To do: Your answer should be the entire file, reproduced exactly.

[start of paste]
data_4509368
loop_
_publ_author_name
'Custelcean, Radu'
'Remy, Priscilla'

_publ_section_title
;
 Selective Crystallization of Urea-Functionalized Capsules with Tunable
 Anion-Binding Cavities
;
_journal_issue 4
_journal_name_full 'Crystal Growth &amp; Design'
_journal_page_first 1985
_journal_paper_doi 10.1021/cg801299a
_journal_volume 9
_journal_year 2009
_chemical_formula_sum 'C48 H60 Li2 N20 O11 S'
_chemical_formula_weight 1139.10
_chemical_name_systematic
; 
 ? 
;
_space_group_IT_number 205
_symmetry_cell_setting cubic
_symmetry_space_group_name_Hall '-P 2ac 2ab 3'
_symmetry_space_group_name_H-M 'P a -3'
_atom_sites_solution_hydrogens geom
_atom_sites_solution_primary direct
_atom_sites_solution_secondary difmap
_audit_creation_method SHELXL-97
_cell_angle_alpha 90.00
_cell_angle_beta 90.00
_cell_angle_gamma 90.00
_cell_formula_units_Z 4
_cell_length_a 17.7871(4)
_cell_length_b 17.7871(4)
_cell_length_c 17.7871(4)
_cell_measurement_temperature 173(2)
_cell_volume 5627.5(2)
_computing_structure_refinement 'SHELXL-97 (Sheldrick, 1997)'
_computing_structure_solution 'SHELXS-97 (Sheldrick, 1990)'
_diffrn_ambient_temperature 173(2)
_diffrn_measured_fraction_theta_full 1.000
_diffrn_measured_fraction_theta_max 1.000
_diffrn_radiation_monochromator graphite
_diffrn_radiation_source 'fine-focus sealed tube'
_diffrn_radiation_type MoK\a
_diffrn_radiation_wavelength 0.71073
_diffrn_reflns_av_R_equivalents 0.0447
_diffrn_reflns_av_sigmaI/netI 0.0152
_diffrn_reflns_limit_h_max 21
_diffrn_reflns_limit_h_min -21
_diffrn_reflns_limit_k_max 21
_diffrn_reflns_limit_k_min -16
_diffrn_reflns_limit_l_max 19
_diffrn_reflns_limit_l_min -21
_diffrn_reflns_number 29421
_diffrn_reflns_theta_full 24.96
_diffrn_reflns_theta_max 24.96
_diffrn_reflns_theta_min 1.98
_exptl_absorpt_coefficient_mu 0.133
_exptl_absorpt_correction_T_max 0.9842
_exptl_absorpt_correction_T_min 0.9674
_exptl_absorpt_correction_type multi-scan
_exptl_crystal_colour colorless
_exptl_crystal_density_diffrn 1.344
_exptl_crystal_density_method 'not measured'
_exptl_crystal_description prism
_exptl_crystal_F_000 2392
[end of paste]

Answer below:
data_4509368
loop_
_publ_author_name
'Custelcean, Radu'
'Remy, Priscilla'

_publ_section_title
;
 Selective Crystallization of Urea-Functionalized Capsules with Tunable
 Anion-Binding Cavities
;
_journal_issue 4
_journal_name_full 'Crystal Growth &amp; Design'
_journal_page_first 1985
_journal_paper_doi 10.1021/cg801299a
_journal_volume 9
_journal_year 2009
_chemical_formula_sum 'C48 H60 Li2 N20 O11 S'
_chemical_formula_weight 1139.10
_chemical_name_systematic
; 
 ? 
;
_space_group_IT_number 205
_symmetry_cell_setting cubic
_symmetry_space_group_name_Hall '-P 2ac 2ab 3'
_symmetry_space_group_name_H-M 'P a -3'
_atom_sites_solution_hydrogens geom
_atom_sites_solution_primary direct
_atom_sites_solution_secondary difmap
_audit_creation_method SHELXL-97
_cell_angle_alpha 90.00
_cell_angle_beta 90.00
_cell_angle_gamma 90.00
_cell_formula_units_Z 4
_cell_length_a 17.7871(4)
_cell_length_b 17.7871(4)
_cell_length_c 17.7871(4)
_cell_measurement_temperature 173(2)
_cell_volume 5627.5(2)
_computing_structure_refinement 'SHELXL-97 (Sheldrick, 1997)'
_computing_structure_solution 'SHELXS-97 (Sheldrick, 1990)'
_diffrn_ambient_temperature 173(2)
_diffrn_measured_fraction_theta_full 1.000
_diffrn_measured_fraction_theta_max 1.000
_diffrn_radiation_monochromator graphite
_diffrn_radiation_source 'fine-focus sealed tube'
_diffrn_radiation_type MoK\a
_diffrn_radiation_wavelength 0.71073
_diffrn_reflns_av_R_equivalents 0.0447
_diffrn_reflns_av_sigmaI/netI 0.0152
_diffrn_reflns_limit_h_max 21
_diffrn_reflns_limit_h_min -21
_diffrn_reflns_limit_k_max 21
_diffrn_reflns_limit_k_min -16
_diffrn_reflns_limit_l_max 19
_diffrn_reflns_limit_l_min -21
_diffrn_reflns_number 29421
_diffrn_reflns_theta_full 24.96
_diffrn_reflns_theta_max 24.96
_diffrn_reflns_theta_min 1.98
_exptl_absorpt_coefficient_mu 0.133
_exptl_absorpt_correction_T_max 0.9842
_exptl_absorpt_correction_T_min 0.9674
_exptl_absorpt_correction_type multi-scan
_exptl_crystal_colour colorless
_exptl_crystal_density_diffrn 1.344
_exptl_crystal_density_method 'not measured'
_exptl_crystal_description prism
_exptl_crystal_F_000 2392